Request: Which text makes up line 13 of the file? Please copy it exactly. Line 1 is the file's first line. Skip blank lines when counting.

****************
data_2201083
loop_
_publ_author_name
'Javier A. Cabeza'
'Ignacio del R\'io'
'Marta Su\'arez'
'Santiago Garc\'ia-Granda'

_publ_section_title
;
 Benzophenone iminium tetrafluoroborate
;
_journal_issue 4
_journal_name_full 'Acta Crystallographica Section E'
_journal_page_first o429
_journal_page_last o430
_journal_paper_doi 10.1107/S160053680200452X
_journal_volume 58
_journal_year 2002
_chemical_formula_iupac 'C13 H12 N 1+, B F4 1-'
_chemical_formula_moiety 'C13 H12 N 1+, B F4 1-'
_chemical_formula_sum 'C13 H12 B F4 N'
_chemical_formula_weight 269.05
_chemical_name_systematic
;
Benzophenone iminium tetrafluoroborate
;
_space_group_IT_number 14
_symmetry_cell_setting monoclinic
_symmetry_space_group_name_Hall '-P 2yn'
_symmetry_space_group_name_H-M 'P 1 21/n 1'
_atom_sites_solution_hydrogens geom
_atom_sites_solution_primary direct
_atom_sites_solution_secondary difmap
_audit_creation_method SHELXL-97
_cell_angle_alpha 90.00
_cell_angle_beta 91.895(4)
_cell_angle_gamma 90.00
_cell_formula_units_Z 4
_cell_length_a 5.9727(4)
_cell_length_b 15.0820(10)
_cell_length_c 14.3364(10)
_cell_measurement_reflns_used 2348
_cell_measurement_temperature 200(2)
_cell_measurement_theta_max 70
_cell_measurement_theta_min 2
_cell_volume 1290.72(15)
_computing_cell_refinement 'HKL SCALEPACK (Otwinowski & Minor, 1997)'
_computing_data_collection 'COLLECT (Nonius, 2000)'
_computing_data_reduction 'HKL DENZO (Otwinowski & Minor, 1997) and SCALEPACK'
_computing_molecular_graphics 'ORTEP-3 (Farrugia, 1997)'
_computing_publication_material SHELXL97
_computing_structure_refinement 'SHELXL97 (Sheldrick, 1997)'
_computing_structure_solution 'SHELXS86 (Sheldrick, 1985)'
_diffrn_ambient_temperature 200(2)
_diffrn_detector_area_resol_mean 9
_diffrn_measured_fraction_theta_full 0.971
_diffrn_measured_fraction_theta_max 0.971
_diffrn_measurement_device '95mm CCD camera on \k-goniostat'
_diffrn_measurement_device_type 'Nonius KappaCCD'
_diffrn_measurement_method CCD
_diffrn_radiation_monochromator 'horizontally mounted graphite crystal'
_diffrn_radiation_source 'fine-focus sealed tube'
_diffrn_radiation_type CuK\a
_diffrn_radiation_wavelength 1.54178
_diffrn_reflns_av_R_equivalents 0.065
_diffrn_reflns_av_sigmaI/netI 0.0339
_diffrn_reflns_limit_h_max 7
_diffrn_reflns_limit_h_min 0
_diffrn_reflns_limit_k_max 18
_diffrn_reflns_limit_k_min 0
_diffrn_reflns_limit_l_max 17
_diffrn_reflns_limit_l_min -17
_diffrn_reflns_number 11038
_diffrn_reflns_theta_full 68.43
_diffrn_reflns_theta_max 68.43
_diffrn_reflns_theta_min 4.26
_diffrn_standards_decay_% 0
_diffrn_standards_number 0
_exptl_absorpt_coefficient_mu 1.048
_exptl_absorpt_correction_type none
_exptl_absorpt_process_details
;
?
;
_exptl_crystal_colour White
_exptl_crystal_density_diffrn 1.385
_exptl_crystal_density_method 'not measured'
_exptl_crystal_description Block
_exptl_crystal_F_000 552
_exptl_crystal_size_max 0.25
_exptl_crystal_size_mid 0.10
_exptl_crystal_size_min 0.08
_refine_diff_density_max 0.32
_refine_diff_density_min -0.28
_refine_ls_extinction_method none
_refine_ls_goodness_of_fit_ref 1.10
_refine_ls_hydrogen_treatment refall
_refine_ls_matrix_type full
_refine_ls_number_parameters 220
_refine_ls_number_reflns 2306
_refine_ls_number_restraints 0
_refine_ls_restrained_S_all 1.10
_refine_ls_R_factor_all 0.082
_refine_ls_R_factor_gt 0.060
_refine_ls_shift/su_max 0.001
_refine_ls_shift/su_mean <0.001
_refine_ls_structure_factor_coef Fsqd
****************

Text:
_journal_name_full 'Acta Crystallographica Section E'